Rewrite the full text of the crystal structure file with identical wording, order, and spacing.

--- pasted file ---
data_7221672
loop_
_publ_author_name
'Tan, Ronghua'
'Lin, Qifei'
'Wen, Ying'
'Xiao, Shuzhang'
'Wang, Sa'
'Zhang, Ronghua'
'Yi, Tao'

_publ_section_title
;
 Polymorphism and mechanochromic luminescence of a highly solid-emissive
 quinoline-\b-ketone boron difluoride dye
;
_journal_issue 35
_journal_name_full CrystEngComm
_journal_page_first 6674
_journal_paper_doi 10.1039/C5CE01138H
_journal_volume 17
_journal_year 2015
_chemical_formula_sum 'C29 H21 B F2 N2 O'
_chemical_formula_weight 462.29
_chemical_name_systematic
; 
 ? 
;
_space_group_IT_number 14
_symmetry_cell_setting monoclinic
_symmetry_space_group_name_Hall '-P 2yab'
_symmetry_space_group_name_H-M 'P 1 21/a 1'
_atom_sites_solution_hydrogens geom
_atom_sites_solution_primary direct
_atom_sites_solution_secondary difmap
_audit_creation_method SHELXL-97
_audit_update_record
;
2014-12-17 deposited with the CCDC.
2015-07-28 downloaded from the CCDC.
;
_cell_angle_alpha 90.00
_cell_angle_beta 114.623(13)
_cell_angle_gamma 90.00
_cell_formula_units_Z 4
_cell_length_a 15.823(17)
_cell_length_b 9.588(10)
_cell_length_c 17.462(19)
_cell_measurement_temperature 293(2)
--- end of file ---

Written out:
data_7221672
loop_
_publ_author_name
'Tan, Ronghua'
'Lin, Qifei'
'Wen, Ying'
'Xiao, Shuzhang'
'Wang, Sa'
'Zhang, Ronghua'
'Yi, Tao'

_publ_section_title
;
 Polymorphism and mechanochromic luminescence of a highly solid-emissive
 quinoline-\b-ketone boron difluoride dye
;
_journal_issue 35
_journal_name_full CrystEngComm
_journal_page_first 6674
_journal_paper_doi 10.1039/C5CE01138H
_journal_volume 17
_journal_year 2015
_chemical_formula_sum 'C29 H21 B F2 N2 O'
_chemical_formula_weight 462.29
_chemical_name_systematic
; 
 ? 
;
_space_group_IT_number 14
_symmetry_cell_setting monoclinic
_symmetry_space_group_name_Hall '-P 2yab'
_symmetry_space_group_name_H-M 'P 1 21/a 1'
_atom_sites_solution_hydrogens geom
_atom_sites_solution_primary direct
_atom_sites_solution_secondary difmap
_audit_creation_method SHELXL-97
_audit_update_record
;
2014-12-17 deposited with the CCDC.
2015-07-28 downloaded from the CCDC.
;
_cell_angle_alpha 90.00
_cell_angle_beta 114.623(13)
_cell_angle_gamma 90.00
_cell_formula_units_Z 4
_cell_length_a 15.823(17)
_cell_length_b 9.588(10)
_cell_length_c 17.462(19)
_cell_measurement_temperature 293(2)